Even though I won’t be a regular contributor, I’ll still be hanging out in the comments section from time to time. Thanks to all my fellow KillZoners for giving me this opportunity and to all of you who taken the time to read and comment on my blogs. Take care.

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Same Book, Different Title

When my book The Tsunami Countdown came out in the UK last week, some of my Facebook fans were initially confused. They had already read a book of mine about tsunamis called Rogue Wave, so they asked me if The Tsunami Countdown was a sequel or a new book. In reality, Rogue Wave and The Tsunami Countdown are the exact same novel. The only differences are the title and cover.
Readers who have encountered this phenomenon before wonder whether it is a cheap trick to get people to buy the same book twice. They’re frustrated because they’ve already purchased Rogue Wave on Amazon UK and now Amazon is selling The Tsunami Countdownunder a totally different listing. Or perhaps they bought Rogue Wave on a trip to the US and now they’ve picked up The Tsunami Countdown thinking it was a new book, only to be disappointed to find out they’ve read it already.
So how does this happen? The problem stems from the fact that Rogue Wave is published by Simon and Schuster for the American market and The Tsunami Countdown is published by Little, Brown UK for the British and Australian markets. According to the contracts, Simon and Schuster has exclusive rights to the North American market, and Little, Brown UK has exclusive English-language rights to the rest of the world.
These two completely separate companies have their own ideas about what titles and covers work best for their markets. Technically, residents in each market should never see the other version. However, because of the Internet and jet travel, readers can encounter both versions of the book quite easily. Although the ebook version of Rogue Wave is not for sale in the UK, Amazon stocks used copies of the print version. And because Rogue Wave came out in 2010, some of my UK readers decided not to wait and hunted down a copy, even though contractually it shouldn’t be for sale in the UK.
Little, Brown UK certainly doesn’t want to dupe readers into buying my book. That’s not a good way to build long-term readership. They simply felt that The Tsunami Countdownwas a stronger title than Rogue Wavefor their market.
Readers then ask why I went along with this plan. Why didn’t I settle on one title or the other and do away with the confusion? One reason is that I, like most authors who aren’t named Stephen King or John Grisham, don’t have the final say on the title. Many readers don’t realize that publishing contracts typically give title decisions to the publisher. I will certainly object if I feel that a title is bad, but the final decision is out of my hands. In this case, I liked both titles, and I trusted the publishers to know their markets better than I do. I’ve had readers say they like one title over the other, but it hasn’t been a landslide in either direction.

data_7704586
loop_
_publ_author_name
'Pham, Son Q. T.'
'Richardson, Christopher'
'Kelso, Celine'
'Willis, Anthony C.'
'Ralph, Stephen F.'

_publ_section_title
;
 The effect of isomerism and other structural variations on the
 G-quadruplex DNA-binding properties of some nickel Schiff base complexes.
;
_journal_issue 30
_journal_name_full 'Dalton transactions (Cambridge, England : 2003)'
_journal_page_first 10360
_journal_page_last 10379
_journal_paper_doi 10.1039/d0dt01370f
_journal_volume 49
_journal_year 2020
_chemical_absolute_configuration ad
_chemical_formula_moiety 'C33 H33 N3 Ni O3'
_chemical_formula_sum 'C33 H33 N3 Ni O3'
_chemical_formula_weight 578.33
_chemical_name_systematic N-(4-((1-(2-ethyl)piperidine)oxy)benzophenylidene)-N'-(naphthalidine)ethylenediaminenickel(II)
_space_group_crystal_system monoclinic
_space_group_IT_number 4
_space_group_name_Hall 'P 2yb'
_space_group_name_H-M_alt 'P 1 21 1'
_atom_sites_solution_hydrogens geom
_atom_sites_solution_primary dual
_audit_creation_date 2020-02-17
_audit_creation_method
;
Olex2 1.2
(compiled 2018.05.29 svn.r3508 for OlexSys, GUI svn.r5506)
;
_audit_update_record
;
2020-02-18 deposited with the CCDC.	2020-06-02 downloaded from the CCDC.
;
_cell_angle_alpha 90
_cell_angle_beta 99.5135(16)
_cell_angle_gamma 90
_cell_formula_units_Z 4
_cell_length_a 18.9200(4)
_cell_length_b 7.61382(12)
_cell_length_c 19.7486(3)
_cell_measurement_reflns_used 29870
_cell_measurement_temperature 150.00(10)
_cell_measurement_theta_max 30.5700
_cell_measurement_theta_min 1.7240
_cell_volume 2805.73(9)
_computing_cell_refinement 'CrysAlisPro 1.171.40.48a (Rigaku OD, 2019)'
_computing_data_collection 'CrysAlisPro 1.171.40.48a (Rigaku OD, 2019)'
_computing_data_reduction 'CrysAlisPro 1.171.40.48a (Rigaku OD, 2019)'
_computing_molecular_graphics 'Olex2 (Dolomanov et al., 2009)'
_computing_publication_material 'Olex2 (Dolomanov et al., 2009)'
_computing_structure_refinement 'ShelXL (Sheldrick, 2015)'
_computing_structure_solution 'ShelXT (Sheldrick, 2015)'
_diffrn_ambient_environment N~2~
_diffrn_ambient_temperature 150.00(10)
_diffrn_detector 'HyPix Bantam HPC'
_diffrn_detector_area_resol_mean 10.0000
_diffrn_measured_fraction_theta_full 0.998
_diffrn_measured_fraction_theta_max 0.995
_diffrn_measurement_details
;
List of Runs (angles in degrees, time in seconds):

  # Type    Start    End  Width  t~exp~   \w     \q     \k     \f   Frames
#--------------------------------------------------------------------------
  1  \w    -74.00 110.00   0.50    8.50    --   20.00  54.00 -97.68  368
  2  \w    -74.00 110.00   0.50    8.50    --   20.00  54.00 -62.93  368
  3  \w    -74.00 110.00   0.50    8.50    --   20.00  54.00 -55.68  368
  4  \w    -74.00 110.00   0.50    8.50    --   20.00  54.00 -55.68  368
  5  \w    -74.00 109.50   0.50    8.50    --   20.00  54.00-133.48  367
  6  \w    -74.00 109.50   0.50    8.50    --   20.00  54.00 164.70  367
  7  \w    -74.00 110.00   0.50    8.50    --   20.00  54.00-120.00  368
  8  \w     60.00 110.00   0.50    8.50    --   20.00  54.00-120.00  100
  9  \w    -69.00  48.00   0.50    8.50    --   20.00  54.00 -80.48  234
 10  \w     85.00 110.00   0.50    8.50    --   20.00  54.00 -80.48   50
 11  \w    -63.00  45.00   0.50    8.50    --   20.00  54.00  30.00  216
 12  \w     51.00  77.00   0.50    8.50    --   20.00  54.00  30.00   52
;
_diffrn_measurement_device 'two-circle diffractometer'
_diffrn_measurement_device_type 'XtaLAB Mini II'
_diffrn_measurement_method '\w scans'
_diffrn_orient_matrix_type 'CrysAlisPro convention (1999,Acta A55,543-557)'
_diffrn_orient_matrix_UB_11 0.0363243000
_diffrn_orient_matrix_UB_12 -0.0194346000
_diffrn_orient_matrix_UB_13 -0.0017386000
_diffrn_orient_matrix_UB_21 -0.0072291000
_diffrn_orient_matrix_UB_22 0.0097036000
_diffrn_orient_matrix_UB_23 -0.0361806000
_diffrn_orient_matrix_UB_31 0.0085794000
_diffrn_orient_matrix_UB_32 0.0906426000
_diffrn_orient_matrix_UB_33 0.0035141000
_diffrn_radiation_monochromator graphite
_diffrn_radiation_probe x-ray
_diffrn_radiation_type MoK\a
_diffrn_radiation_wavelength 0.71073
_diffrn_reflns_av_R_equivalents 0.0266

For my book The Roswell Conspiracy, which I’m self-publishing in North America but which is published by Little, Brown UK everywhere else, I decided to stick with the same title and cover they chose to minimize confusion. It was a tough decision because I loved the title Silent Armageddon for that book. I think it’s evocative and captures the high stakes in the novel, but it would have meant developing a completely new cover and responding to repeated questions about why the titles were different. In the end, I decided my favored title wasn’t worth it, though I still miss it.
The irony in all this title confusion is that I originally self-published Rogue Wave/The Tsunami Countdown under a completely different title: The Palmyra Impact. If my original title had stood, none of this would be an issue, but neither of my publishers liked The Palmyra Impact because it was deemed to be too esoteric.
I understand the readers’ frustration. I try to make it clear on my website that my books with multiple titles are actually the same book. It helps, but it doesn’t solve the confusion for people who only see the book in the store. Unfortunately, it’s an idiosyncrasy of the publishing world. Just ask JK Rowling. When her first book came from the UK to the US, Harry Potter and the Philosopher’s Stonewas re-titled Harry Potter and the Sorcerer’s Stone. Even if my situation isn’t optimal, at least I’m in good company.